Sirt3 blocks the cardiac hypertrophic response by augmenting Foxo3a-dependent antioxidant defense mechanisms in mice


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Abstract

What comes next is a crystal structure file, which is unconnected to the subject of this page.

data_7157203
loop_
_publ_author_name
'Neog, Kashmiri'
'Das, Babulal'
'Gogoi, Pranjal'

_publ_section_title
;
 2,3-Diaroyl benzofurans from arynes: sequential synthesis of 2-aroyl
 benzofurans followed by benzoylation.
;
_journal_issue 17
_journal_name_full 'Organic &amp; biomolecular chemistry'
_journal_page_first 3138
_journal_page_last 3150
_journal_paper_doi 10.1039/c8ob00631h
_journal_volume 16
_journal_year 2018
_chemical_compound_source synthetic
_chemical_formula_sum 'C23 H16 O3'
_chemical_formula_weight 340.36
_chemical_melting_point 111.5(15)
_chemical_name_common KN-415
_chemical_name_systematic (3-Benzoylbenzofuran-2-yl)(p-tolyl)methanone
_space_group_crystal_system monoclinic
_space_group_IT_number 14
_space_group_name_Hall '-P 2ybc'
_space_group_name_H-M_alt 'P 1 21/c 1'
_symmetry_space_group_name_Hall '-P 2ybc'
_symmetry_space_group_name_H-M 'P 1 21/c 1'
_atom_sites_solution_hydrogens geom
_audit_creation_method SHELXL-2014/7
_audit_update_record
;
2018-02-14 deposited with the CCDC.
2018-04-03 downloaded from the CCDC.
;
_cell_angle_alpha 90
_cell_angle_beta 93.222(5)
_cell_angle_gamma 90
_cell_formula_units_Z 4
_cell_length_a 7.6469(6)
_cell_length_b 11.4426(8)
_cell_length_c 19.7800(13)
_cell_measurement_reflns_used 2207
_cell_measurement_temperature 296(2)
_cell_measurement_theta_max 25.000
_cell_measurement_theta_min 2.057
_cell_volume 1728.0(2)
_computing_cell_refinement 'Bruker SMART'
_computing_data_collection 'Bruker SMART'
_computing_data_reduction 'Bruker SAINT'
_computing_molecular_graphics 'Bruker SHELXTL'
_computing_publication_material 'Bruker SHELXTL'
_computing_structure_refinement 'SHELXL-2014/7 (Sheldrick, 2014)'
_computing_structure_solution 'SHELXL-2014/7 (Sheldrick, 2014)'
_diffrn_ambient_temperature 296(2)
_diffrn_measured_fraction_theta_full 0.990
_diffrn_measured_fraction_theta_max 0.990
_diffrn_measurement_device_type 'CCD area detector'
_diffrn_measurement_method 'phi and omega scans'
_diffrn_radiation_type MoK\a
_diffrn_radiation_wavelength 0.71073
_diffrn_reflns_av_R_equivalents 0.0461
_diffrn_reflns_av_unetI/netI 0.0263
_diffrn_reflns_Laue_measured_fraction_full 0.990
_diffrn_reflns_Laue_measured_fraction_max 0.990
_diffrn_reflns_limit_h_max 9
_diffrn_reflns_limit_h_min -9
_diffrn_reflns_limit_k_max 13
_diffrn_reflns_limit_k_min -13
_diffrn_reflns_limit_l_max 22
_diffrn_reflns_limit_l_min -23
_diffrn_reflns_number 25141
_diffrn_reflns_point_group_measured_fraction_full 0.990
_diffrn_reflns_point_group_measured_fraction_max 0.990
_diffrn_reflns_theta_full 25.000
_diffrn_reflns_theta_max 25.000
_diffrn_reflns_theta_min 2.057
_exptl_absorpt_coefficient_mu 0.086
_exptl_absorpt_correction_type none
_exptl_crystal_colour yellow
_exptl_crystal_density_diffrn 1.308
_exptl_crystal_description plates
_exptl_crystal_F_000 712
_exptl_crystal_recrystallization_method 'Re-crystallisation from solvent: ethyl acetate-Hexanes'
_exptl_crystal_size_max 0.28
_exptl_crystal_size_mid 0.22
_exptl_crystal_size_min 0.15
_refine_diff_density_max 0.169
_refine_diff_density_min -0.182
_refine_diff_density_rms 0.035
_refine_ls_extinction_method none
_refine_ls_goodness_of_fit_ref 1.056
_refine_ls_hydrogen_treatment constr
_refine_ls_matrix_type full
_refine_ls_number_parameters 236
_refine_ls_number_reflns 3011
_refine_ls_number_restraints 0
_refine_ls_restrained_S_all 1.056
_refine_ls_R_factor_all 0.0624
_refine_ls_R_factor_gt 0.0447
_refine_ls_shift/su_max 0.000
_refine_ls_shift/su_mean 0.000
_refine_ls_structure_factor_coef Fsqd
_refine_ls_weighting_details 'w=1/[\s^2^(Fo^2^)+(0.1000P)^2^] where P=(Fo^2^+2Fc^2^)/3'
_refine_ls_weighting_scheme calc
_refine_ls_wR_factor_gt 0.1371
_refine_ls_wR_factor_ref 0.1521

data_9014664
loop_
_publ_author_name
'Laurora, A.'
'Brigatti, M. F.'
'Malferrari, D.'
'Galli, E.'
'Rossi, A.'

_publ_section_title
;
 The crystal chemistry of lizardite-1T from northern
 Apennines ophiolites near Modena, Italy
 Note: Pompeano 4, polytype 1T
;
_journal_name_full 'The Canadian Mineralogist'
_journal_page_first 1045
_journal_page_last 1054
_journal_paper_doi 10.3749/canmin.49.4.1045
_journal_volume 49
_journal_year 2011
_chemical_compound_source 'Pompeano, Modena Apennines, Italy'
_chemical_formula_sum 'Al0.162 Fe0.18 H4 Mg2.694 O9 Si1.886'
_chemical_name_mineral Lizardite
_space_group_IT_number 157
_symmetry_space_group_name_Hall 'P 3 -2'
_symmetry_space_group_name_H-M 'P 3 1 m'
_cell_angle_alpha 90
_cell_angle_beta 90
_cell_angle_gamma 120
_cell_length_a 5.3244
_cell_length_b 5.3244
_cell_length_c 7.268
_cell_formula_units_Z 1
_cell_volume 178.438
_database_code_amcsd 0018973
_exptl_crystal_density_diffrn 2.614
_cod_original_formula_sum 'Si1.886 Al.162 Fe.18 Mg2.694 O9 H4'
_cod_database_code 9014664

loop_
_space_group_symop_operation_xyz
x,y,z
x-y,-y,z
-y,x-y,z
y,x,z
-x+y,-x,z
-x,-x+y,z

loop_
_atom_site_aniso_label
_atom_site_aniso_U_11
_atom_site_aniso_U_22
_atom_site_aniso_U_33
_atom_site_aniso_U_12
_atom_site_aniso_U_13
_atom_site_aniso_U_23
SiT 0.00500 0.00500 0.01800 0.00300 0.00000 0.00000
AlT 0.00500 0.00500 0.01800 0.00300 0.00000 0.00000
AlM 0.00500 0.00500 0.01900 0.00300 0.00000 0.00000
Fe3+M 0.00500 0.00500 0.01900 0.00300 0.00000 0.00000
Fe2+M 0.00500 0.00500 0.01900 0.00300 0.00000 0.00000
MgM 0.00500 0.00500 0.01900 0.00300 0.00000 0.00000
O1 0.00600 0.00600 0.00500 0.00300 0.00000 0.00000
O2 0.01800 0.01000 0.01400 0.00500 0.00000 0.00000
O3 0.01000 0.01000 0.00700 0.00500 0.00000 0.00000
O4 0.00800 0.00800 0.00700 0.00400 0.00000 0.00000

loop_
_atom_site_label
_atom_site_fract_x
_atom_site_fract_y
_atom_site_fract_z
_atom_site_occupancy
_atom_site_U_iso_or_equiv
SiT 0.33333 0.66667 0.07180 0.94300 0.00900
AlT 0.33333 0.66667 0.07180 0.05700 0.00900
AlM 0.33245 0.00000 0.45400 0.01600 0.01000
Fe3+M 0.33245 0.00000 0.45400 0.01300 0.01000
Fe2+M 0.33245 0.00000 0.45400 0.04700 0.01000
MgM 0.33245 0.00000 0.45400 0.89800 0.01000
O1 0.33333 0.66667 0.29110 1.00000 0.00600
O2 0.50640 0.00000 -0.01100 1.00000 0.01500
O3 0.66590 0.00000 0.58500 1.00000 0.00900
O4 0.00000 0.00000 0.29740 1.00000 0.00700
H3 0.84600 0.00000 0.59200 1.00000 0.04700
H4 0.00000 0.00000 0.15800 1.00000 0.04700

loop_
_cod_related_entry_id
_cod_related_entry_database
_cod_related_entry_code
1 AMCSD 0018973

Sirtuin 3 (SIRT3) is a member of the sirtuin family of proteins that promote longevity in many organisms. Increased expression of SIRT3 has been linked to an extended life span in humans. Here, we have shown that Sirt3 protects the mouse heart by blocking the cardiac hypertrophic response. Although Sirt3-deficient mice appeared to have normal activity, they showed signs of cardiac hypertrophy and interstitial fibrosis at 8 weeks of age. Application of hypertrophic stimuli to these mice produced a severe cardiac hypertrophic response, whereas Sirt3-expressing Tg mice were protected from similar stimuli. In primary cultures of cardiomyocytes, Sirt3 blocked cardiac hypertrophy by activating the forkhead box O3a–dependent (Foxo3a-dependent), antioxidant–encoding genes manganese superoxide dismutase (MnSOD) and catalase (Cat), thereby decreasing cellular levels of ROS. Reduced ROS levels suppressed Ras activation and downstream signaling through the MAPK/ERK and PI3K/Akt pathways. This resulted in repressed activity of transcription factors, specifically GATA4 and NFAT, and translation factors, specifically eukaryotic initiation factor 4E (elf4E) and S6 ribosomal protein (S6P), which are involved in the development of cardiac hypertrophy. These results demonstrate that SIRT3 is an endogenous negative regulator of cardiac hypertrophy, which protects hearts by suppressing cellular levels of ROS.

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